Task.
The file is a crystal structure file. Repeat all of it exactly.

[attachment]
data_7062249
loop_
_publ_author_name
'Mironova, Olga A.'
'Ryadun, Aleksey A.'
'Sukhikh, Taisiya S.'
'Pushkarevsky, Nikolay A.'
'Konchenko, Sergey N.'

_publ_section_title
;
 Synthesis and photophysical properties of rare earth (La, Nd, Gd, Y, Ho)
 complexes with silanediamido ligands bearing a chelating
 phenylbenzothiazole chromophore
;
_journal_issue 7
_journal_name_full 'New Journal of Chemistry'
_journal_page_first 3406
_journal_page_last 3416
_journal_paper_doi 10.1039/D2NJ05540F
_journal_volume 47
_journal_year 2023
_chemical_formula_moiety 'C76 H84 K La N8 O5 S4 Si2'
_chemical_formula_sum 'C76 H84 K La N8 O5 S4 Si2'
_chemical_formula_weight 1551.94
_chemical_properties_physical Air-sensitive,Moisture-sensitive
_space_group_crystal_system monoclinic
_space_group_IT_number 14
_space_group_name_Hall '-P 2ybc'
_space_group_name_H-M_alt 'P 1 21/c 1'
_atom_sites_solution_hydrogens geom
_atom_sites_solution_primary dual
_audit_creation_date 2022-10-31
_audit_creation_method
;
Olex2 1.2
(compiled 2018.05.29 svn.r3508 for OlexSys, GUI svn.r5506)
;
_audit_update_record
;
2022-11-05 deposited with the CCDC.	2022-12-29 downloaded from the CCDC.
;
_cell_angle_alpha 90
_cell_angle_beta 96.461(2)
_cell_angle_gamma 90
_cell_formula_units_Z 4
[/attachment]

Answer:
data_7062249
loop_
_publ_author_name
'Mironova, Olga A.'
'Ryadun, Aleksey A.'
'Sukhikh, Taisiya S.'
'Pushkarevsky, Nikolay A.'
'Konchenko, Sergey N.'

_publ_section_title
;
 Synthesis and photophysical properties of rare earth (La, Nd, Gd, Y, Ho)
 complexes with silanediamido ligands bearing a chelating
 phenylbenzothiazole chromophore
;
_journal_issue 7
_journal_name_full 'New Journal of Chemistry'
_journal_page_first 3406
_journal_page_last 3416
_journal_paper_doi 10.1039/D2NJ05540F
_journal_volume 47
_journal_year 2023
_chemical_formula_moiety 'C76 H84 K La N8 O5 S4 Si2'
_chemical_formula_sum 'C76 H84 K La N8 O5 S4 Si2'
_chemical_formula_weight 1551.94
_chemical_properties_physical Air-sensitive,Moisture-sensitive
_space_group_crystal_system monoclinic
_space_group_IT_number 14
_space_group_name_Hall '-P 2ybc'
_space_group_name_H-M_alt 'P 1 21/c 1'
_atom_sites_solution_hydrogens geom
_atom_sites_solution_primary dual
_audit_creation_date 2022-10-31
_audit_creation_method
;
Olex2 1.2
(compiled 2018.05.29 svn.r3508 for OlexSys, GUI svn.r5506)
;
_audit_update_record
;
2022-11-05 deposited with the CCDC.	2022-12-29 downloaded from the CCDC.
;
_cell_angle_alpha 90
_cell_angle_beta 96.461(2)
_cell_angle_gamma 90
_cell_formula_units_Z 4